Possessing a strong disposition toward science and mathematics wasn’t all that drove me to attain a career in engineering. I was actually born right alongside the family civil engineering business.
My father is a civil engineer and started his own firm the same year I was born. Running the company was a family affair. With my mom as the accountant, I spent many weekends of my childhood at the office as my father and his team worked into the night to turn out proposals. As a kid, I remember being so bored during those office trips, but in reality I was being exposed to the intricacies of the civil engineering field.
This exposure helped me to understand how an engineering business was run. During my junior year in high school, I decided to follow in my father’s footsteps and venture into civil engineering.
My ability to excel in subjects like science and math, combined with the exposure to engineering careers, was the true motivation behind this decision. The engineering industry was something I knew, and I imagined eventually working with my father and running the company, or even starting my own.
After completing my undergraduate degree, I decided a master’s degree would better position myself and broaden my experience. I was also determined not to use any of my father’s connections and to gain my first job post-graduation on my own. After I completed my master’s program, I found my first job in New York as a geotechnical engineer, where I stood on a drill rig in the field for two years gaining a better understanding of soil-structure interaction.
In 2007, I moved to San Francisco and continued as a structural engineer working on seismic retrofit projects. My bosses in San Francisco threw me in the deep end of project management soon after I arrived. I went on to serve as lead structural engineer and project manager on a variety of projects.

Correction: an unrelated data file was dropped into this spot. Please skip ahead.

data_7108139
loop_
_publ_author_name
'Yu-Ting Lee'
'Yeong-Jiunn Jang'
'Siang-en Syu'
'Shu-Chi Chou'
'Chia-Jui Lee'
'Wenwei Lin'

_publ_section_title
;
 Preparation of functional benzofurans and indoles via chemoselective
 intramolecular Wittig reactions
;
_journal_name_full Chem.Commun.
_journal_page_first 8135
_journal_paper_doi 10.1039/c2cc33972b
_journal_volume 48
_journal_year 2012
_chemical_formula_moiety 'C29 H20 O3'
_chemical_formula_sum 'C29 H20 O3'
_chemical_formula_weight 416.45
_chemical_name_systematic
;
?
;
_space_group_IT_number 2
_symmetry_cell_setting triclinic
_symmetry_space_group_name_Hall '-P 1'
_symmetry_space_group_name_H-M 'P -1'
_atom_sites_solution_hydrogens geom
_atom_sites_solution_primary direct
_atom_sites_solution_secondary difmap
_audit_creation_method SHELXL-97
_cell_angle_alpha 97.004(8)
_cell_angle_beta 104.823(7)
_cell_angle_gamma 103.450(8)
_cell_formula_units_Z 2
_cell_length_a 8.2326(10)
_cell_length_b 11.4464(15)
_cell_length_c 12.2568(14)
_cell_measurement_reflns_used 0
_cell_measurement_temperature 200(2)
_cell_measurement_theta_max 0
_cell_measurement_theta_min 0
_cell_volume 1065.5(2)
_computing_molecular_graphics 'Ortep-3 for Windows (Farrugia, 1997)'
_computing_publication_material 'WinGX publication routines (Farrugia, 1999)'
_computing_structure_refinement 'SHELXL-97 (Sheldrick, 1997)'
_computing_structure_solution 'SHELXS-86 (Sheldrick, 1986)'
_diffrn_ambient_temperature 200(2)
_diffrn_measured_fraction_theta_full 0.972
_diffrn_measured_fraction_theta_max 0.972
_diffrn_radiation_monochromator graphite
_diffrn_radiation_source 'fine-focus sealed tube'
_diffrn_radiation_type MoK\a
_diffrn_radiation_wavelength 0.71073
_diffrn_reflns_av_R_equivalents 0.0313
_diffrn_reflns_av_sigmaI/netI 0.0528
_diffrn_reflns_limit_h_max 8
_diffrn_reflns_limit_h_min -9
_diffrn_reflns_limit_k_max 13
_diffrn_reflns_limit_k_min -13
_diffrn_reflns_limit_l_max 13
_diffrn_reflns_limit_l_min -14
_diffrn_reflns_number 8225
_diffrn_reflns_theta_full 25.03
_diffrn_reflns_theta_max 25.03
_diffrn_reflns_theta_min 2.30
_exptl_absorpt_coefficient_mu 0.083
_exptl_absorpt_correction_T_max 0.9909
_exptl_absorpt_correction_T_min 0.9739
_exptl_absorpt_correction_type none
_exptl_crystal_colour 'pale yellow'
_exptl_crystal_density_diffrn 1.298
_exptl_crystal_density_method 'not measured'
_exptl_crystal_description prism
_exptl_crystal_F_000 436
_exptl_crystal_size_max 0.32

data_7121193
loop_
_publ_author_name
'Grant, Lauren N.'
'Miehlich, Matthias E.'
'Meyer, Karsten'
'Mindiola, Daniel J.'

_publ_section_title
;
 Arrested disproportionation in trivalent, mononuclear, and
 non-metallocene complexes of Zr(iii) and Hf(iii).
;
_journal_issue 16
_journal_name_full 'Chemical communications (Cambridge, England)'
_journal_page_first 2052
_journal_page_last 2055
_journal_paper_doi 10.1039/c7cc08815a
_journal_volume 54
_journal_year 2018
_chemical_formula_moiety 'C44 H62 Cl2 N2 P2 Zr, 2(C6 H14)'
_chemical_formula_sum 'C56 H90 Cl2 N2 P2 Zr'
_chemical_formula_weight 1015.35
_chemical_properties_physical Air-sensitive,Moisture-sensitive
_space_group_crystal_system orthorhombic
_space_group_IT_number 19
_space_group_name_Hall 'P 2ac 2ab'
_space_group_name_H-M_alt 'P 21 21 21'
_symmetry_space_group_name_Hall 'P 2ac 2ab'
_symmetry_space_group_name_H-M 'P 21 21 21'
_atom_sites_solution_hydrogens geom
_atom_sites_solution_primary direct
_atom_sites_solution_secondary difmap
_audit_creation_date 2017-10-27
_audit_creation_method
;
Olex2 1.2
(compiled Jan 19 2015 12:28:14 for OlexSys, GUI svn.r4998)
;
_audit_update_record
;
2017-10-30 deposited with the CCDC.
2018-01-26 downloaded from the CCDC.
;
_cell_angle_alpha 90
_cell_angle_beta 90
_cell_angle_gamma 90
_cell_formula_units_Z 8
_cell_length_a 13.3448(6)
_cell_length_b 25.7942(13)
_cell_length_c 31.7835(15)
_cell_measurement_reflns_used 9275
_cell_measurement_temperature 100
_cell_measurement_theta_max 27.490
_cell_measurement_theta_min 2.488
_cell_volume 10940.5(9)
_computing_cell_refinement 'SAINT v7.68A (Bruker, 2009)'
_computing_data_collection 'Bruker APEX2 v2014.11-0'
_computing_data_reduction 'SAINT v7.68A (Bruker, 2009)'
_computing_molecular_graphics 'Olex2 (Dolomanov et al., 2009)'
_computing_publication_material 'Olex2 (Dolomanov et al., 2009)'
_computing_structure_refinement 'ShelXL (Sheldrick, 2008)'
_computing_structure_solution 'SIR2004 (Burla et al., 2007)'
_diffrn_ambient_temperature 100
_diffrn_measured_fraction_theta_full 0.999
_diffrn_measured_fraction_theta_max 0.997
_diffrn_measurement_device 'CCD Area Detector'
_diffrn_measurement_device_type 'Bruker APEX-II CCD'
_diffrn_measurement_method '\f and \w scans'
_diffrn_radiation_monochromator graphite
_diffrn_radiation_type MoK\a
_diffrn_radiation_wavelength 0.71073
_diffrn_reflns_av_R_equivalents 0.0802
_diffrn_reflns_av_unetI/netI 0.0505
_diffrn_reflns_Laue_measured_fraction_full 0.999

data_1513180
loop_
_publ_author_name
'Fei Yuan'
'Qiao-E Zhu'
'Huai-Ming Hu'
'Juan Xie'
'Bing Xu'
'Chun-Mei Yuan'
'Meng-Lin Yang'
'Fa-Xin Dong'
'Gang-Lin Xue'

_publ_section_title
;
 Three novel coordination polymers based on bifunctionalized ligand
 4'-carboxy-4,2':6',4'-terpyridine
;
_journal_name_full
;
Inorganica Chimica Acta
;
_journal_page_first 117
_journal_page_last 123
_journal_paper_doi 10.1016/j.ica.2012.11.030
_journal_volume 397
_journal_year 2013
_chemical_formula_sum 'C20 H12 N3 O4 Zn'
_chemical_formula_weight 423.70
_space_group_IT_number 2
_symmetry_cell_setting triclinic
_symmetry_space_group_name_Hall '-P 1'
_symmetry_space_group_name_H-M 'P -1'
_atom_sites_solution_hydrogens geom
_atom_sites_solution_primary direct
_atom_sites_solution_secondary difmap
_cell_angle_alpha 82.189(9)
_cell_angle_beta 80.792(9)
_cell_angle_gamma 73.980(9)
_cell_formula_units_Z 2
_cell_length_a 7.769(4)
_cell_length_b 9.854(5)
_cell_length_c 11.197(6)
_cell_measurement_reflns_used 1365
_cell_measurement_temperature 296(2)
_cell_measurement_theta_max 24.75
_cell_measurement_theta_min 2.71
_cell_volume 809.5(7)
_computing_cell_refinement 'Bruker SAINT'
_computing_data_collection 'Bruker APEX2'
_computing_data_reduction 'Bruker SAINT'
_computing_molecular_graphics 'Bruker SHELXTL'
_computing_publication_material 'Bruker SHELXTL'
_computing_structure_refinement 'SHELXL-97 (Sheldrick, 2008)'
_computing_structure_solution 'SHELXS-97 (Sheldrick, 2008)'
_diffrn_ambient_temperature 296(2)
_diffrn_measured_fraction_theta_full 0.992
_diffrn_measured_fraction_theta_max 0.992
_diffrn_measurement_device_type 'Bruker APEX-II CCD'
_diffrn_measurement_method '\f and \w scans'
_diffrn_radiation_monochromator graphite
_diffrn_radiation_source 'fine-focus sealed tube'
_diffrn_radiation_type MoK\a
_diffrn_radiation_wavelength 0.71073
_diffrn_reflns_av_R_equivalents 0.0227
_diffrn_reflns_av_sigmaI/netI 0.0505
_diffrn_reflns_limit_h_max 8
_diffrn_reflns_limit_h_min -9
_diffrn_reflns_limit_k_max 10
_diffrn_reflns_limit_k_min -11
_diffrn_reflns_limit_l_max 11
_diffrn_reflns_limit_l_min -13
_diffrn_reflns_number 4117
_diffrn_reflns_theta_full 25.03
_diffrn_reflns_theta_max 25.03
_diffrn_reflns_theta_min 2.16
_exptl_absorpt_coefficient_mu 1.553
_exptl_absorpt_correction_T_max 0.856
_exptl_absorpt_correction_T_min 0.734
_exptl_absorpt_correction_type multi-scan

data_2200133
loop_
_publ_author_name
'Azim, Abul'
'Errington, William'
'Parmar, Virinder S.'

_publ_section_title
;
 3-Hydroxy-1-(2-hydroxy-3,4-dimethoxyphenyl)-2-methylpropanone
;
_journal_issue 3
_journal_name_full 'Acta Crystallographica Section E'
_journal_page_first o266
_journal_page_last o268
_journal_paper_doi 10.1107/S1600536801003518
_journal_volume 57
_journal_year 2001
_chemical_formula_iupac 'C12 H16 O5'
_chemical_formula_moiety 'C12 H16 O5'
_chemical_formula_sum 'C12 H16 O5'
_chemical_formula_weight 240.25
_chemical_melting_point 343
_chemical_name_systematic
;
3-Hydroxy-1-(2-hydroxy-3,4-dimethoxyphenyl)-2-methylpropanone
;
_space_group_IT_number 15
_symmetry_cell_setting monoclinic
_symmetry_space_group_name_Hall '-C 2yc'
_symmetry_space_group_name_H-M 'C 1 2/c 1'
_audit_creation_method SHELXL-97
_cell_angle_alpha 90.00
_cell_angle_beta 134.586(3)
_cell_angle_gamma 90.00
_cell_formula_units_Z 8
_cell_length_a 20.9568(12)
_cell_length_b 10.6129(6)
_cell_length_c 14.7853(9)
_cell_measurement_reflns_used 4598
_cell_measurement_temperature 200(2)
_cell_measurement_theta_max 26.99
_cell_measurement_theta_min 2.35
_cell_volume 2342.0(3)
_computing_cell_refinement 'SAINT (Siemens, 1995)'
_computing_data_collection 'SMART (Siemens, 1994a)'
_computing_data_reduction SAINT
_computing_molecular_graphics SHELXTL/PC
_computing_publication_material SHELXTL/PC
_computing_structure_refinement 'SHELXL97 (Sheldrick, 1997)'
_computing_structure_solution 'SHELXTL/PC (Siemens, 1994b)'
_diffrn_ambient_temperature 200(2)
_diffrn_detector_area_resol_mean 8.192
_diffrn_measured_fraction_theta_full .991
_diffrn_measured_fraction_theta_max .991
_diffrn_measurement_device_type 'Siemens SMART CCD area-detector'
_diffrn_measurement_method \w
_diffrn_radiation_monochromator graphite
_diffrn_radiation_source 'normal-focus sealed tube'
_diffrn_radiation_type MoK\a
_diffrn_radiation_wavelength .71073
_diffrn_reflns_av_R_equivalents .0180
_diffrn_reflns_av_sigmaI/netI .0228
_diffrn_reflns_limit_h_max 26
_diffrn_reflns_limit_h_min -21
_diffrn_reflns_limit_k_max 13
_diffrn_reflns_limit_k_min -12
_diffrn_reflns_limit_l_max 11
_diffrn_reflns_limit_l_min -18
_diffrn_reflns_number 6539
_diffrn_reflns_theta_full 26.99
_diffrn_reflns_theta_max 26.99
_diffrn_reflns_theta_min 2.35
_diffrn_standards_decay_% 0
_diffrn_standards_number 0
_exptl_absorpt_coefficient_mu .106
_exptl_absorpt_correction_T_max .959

I met my husband, Greg, a lifelong Dallas resident, and decided to move to Dallas in 2012. I led projects with unique structural loading, such as high seismic loading, hurricane forces, dynamic blast design and tornado hardening. My mentor in Dallas was an entrepreneur, and her work and leadership further inspired me to become a strong role model for women in the industry.
Four and a half years later, I arrived at Burns & McDonnell. I would not be in my position here without the breadth of experience I gained over the years. While my family connections to civil engineering are what gave me my inspiration, it was my work ethic and the focus on gaining as much technical knowledge and experience as I could in the field is that has brought me where I am today.
My advice is to find a great mentor who has already forged a path that can help guide you. Being a woman in engineering is incredibly powerful and is a huge asset — embrace it. Finally, nothing is more important than continuous learning and hard work to help you stand out among your peers.